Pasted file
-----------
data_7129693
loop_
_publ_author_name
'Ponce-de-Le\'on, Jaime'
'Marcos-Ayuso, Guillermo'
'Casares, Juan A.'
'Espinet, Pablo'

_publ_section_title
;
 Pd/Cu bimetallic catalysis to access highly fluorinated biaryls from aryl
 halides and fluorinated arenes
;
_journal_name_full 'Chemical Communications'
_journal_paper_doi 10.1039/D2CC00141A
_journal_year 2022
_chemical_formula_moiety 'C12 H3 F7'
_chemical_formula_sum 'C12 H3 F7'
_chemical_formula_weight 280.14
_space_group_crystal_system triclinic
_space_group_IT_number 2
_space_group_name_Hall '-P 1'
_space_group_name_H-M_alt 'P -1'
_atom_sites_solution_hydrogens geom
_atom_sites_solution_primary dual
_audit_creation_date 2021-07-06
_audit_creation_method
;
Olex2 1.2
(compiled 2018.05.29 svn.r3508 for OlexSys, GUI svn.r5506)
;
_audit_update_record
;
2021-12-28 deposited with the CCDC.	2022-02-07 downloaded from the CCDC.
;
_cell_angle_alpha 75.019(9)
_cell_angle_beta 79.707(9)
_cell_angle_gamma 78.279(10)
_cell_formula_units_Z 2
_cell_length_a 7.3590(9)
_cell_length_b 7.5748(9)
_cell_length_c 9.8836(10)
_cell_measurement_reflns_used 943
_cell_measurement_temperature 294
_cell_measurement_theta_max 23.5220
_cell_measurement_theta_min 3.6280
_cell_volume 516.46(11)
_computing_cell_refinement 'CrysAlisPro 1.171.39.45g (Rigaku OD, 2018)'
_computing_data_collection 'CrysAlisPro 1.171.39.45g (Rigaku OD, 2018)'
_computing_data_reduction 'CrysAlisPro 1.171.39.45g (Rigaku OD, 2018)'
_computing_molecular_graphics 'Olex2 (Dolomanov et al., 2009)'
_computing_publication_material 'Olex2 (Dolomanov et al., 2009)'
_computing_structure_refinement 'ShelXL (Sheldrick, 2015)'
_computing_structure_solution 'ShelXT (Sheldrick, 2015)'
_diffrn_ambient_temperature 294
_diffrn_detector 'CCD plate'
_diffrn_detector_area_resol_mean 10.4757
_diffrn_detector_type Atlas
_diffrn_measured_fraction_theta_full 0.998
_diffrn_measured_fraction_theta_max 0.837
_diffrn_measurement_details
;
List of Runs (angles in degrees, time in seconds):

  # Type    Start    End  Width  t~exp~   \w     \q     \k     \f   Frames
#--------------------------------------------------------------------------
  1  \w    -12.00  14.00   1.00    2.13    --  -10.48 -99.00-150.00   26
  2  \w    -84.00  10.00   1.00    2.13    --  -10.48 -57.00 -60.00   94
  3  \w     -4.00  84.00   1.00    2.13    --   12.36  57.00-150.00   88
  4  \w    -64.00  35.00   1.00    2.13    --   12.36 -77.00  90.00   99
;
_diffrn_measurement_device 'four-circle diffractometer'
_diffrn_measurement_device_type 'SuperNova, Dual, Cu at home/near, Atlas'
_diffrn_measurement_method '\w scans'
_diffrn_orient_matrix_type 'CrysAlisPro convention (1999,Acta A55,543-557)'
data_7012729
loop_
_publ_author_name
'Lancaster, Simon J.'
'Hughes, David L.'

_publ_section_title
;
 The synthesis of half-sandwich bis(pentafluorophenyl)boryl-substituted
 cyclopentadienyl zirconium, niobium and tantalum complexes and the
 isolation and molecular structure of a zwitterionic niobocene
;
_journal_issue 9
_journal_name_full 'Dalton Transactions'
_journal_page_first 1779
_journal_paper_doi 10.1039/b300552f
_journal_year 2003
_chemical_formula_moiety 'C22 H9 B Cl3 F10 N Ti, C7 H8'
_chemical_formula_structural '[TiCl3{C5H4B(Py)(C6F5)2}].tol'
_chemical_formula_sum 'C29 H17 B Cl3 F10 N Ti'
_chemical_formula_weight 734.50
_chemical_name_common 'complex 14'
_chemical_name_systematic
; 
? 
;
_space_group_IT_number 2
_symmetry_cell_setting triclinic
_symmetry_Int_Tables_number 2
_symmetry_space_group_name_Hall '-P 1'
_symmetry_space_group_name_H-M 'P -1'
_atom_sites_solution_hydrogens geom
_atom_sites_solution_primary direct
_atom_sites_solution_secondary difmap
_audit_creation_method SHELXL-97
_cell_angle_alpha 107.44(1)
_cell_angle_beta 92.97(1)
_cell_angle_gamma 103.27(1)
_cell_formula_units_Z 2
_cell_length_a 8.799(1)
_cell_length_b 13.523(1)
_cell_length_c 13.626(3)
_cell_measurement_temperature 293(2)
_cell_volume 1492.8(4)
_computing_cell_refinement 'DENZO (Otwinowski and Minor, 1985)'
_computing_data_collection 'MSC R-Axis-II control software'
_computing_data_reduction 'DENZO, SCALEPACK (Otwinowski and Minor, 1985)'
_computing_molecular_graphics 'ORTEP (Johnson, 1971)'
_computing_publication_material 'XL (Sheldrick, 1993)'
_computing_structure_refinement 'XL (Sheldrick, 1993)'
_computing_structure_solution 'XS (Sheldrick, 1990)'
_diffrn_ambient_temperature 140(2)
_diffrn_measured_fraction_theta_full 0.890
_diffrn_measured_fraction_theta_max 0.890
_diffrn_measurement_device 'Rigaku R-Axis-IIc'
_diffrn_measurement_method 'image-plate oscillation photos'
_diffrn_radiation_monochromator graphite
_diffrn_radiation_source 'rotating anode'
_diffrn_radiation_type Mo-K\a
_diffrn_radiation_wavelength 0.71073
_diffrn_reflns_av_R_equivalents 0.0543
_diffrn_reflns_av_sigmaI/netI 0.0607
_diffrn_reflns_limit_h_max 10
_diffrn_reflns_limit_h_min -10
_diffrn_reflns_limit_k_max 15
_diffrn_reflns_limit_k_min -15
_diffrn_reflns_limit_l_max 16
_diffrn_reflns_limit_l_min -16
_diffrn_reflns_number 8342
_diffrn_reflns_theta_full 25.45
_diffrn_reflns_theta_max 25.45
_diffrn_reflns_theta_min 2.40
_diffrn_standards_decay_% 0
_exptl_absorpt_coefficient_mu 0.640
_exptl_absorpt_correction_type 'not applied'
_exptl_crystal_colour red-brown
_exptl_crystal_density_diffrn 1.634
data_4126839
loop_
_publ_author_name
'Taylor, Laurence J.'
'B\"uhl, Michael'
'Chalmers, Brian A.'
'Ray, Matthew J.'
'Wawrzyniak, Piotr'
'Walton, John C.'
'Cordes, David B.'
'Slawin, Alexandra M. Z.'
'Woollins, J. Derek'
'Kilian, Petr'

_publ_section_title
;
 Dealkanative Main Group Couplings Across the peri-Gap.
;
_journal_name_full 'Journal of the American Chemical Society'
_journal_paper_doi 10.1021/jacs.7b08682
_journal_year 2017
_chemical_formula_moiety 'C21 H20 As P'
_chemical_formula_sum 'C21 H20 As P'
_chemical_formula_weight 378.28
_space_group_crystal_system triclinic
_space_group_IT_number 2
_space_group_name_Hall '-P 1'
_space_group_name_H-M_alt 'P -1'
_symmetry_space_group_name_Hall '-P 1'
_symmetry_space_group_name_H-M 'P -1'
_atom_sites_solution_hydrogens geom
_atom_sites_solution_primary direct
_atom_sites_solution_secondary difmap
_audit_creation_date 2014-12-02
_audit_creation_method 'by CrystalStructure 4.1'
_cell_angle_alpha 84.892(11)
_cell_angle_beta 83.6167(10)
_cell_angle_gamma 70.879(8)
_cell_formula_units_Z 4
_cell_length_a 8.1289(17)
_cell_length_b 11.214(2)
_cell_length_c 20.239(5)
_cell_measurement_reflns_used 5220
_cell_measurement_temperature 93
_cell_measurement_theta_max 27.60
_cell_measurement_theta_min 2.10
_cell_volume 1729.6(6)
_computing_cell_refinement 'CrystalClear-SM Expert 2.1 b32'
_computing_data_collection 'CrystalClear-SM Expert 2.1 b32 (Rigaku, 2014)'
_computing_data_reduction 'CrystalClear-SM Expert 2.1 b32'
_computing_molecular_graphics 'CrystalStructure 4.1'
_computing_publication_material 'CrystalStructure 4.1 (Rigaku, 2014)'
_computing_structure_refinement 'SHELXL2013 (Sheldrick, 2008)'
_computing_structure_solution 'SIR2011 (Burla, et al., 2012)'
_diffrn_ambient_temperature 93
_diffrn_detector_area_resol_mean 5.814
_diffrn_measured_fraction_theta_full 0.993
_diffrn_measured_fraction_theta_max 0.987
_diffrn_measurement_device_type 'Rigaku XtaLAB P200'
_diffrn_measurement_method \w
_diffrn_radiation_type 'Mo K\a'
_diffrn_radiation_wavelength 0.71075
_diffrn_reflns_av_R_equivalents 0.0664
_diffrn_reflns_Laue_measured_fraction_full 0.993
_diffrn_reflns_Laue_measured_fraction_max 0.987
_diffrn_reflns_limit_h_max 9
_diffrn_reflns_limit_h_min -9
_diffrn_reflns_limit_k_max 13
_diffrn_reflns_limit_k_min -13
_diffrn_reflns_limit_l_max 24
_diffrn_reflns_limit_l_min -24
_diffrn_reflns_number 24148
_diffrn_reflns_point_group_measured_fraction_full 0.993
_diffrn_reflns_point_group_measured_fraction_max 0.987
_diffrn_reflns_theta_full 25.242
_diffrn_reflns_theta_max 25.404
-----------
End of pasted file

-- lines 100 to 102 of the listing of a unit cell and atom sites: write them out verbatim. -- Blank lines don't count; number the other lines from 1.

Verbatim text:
_symmetry_cell_setting triclinic
_symmetry_Int_Tables_number 2
_symmetry_space_group_name_Hall '-P 1'